In order that the times for opening and closing the valve can be kept substantially, and preferably precisely, the same, and also the same for all the pressures occurring in the system, a compensating piston 17 is provided as a device for compensating the differential pressure at the sealing member 7. The pressure applying area of the said compensating piston 17 preferably corresponds precisely to that of the sealing member 7, so that the differential pressure acting upon the sealing member 7 can be compensated completely.
In order to set the force at the compensating piston so as to be equal at substantially any moment and orientated opposite to the force at the sealing member produced by the differential pressure and thus to influence both the opening and closing of the valve by the resultant of the closure spring force and the magnetic force, gas passages are provided from the fuel outlet 24 and/or outflow chamber and/or another area at the pressure prevailing there into a compensating chamber 20 on the side of the compensating piston 17 opposite the outflow chamber 24. In the present case this is the side of the compensating piston 17 opposite the sealing member 7. The noted gas passages used for the overflow are advantageously formed in the present case by a central bore 21 in the central pin 6 with radial discharge openings 23 and corresponding radial openings 22 in the bush-shaped part of the compensating piston 17 leading to compensating chamber 20. If the sealing member 7 is not to have a central opening through which the central pin 6 extends, at least one corresponding bore or through opening should also, of course, be provided in the sealing member 7. The pressure in the compensating chamber 20 follows the time pattern of the pressure in the fuel outlet 24 and the outflow chamber arranged downstream thereof with a time delay resulting from the throttling in the relatively narrow gas passages. In this way the operative direction of the force acting upon the compensating piston 17 can be reversed within a short time. It is therefore advantageous to make the gas passages as large as possible, in order to keep the throttling as low as possible and to ensure the quickest possible pressure compensation.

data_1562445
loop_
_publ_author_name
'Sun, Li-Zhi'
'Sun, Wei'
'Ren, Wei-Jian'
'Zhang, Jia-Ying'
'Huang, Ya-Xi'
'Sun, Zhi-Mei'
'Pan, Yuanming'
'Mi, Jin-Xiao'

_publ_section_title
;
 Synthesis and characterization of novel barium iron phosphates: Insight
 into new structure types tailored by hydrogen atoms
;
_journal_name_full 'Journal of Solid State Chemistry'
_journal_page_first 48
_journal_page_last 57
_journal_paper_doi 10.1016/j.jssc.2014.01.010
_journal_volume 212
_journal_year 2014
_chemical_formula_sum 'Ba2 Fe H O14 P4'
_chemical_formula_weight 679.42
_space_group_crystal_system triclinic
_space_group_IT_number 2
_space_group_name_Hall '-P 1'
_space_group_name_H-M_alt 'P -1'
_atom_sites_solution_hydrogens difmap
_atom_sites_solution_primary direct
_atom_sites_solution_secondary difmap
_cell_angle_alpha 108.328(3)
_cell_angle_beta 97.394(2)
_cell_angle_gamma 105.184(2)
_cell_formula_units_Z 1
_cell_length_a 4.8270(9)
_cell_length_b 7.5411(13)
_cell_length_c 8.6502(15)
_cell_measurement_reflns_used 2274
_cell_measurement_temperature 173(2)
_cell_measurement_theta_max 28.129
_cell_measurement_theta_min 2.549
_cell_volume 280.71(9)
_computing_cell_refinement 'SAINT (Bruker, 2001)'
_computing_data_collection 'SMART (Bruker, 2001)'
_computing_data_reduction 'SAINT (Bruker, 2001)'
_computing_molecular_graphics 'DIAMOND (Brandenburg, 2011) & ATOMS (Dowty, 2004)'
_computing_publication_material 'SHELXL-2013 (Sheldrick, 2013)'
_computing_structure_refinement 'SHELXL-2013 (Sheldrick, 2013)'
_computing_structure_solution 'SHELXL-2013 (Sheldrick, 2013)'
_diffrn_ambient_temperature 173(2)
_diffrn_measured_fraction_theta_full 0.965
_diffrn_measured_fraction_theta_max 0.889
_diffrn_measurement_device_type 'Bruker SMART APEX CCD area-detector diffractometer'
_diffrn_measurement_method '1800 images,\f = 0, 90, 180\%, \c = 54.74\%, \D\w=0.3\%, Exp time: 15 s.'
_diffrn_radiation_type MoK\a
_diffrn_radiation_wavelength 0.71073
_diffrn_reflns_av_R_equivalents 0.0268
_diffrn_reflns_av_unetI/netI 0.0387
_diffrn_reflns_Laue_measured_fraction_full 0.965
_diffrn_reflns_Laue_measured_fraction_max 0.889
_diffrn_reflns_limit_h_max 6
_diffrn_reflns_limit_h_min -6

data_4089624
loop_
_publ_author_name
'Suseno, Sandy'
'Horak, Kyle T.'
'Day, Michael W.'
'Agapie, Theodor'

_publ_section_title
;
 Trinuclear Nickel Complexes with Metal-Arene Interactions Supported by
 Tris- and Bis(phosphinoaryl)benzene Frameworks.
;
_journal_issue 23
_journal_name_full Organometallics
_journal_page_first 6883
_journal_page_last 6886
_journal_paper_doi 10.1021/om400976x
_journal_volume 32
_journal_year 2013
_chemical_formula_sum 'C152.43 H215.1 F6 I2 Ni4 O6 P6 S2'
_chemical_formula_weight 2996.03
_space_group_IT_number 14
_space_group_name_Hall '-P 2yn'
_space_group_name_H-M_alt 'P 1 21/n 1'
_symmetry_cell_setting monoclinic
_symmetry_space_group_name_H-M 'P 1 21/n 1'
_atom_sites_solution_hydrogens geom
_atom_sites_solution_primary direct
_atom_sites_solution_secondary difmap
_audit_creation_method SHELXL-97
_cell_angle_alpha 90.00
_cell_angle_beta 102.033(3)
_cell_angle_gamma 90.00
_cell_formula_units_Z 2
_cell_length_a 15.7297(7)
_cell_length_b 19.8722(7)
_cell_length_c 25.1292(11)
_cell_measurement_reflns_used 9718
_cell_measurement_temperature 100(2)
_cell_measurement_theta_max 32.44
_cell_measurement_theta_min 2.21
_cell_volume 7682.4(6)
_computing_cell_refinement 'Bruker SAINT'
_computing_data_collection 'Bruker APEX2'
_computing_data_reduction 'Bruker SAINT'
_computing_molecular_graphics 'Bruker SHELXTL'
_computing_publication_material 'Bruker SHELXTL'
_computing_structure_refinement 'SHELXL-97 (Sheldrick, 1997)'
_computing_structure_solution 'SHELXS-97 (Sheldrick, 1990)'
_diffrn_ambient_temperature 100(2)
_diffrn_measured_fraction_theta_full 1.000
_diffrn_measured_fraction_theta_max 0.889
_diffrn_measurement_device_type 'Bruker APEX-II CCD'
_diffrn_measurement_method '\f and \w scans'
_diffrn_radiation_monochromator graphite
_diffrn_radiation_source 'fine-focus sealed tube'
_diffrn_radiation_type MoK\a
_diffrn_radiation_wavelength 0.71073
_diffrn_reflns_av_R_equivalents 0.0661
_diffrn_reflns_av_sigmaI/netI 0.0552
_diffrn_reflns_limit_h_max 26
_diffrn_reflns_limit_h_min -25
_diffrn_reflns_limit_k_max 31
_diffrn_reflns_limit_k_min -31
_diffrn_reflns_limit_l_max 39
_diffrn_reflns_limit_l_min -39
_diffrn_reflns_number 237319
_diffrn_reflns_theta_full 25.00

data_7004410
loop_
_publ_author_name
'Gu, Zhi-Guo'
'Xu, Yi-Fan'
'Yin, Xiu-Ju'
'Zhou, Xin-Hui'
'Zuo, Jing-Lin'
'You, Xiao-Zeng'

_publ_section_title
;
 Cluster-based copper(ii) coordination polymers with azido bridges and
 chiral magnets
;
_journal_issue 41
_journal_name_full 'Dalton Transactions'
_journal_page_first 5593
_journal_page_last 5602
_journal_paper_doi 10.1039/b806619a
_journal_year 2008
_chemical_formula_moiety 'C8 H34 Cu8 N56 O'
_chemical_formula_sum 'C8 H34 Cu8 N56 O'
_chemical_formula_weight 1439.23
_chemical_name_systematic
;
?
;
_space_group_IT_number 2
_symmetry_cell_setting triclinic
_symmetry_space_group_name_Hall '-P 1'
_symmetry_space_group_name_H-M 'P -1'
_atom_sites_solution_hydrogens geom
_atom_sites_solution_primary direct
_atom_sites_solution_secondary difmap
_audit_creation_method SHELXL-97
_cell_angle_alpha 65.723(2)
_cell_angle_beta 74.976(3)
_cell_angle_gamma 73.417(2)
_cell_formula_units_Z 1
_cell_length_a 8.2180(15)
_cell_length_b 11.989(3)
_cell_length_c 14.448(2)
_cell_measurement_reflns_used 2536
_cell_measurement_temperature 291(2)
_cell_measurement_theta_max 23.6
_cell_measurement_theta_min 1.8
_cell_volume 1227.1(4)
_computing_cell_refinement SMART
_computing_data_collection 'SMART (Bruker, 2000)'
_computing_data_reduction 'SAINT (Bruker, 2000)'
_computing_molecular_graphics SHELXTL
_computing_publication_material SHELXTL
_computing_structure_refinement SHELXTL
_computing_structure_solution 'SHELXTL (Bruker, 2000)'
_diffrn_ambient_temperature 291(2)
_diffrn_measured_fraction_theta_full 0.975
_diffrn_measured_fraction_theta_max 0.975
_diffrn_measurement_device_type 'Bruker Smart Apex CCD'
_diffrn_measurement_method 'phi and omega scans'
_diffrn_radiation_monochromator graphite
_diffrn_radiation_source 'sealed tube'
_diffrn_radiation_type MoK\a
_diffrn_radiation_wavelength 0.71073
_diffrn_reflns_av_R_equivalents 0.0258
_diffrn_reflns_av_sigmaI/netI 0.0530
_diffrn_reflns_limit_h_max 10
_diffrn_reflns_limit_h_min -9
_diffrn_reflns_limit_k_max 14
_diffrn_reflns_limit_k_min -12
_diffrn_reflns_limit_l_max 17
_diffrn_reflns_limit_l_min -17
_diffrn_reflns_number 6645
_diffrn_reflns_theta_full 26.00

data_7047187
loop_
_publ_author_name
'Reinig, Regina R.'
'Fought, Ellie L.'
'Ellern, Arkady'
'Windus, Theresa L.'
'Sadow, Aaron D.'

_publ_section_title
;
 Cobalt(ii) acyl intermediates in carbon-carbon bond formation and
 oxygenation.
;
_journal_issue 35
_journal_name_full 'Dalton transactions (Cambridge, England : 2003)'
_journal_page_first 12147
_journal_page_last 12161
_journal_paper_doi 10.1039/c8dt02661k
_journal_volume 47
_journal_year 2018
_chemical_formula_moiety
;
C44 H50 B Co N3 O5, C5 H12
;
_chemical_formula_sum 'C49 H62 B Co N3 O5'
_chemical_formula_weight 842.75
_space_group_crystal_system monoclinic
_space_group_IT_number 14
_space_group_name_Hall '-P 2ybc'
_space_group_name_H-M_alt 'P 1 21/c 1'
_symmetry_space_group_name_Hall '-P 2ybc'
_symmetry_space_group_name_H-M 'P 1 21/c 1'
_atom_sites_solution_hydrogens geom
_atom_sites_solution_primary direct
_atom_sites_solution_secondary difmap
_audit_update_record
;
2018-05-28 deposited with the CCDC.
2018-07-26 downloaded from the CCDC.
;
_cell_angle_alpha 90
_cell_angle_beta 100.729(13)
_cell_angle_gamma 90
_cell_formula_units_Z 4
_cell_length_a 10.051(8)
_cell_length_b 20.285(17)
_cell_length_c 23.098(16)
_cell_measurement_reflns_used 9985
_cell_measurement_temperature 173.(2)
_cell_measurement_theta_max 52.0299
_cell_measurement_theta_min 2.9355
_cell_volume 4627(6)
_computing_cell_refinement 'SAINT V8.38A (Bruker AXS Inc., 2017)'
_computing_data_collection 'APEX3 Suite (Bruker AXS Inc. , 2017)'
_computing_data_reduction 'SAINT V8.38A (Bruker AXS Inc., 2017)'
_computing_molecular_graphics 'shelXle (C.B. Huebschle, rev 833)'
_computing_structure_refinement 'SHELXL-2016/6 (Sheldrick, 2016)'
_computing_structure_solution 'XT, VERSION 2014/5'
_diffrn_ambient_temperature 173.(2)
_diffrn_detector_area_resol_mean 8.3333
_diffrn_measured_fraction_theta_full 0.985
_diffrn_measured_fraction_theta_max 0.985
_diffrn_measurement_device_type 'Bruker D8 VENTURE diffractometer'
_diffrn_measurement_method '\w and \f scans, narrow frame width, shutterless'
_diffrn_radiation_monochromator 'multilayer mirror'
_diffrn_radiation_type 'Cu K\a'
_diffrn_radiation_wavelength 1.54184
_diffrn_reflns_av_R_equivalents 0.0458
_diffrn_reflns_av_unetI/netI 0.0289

For opening the valve it is therefore only necessary for the electromagnet 14 to overcome the force of the closure spring 8 and the mass inertia of the armature plate 12, the spacer plates 9, the central pin 6 and the sealing member 7 itself. It is thus possible for small electromagnets 14 with a low power consumption to be used even in the case of valves with large opening cross-sections. The compensating piston 17 surrounds the central pin 6 as a substantially disc-shaped component which is sealed off by means of a continuous sealing ring 18 from the valve housing 1 guiding it and thus also at the same time guides the central pin 6 and the sealing member 7 centered in the valve housing 1. The closure spring 8 acts upon the compensating piston 17 and thus indirectly upon the central pin 6 and the sealing member 7 as well. A compensating spring 19, pre-stressed between the sealing member 7 and the compensating piston 17, holds the compensating piston 17 always resting directly against the armature plate 12 and the spacer plates 9, respectively. This prevents wear-producing sliding of the compensating piston 17 which is likewise preferably produced from plastic material.
Seals 25 on the outside of the valve housing provide for the sealed insertion of the gas valve in, for example, a gas-distributor strip 26 of the system into which the fuel or the combustible mixture flowing out of the valve is blown by way of the fuel outlet 24. The gas valve is preferably fixed in the gas-distributor strip 26 by a clamping plate (not shown) surrounding the magnetic tensioning nut 2.
Although a preferred embodiment of the invention has now been disclosed in detail, modifications therein can be made and still fall within the scope of the appended claims.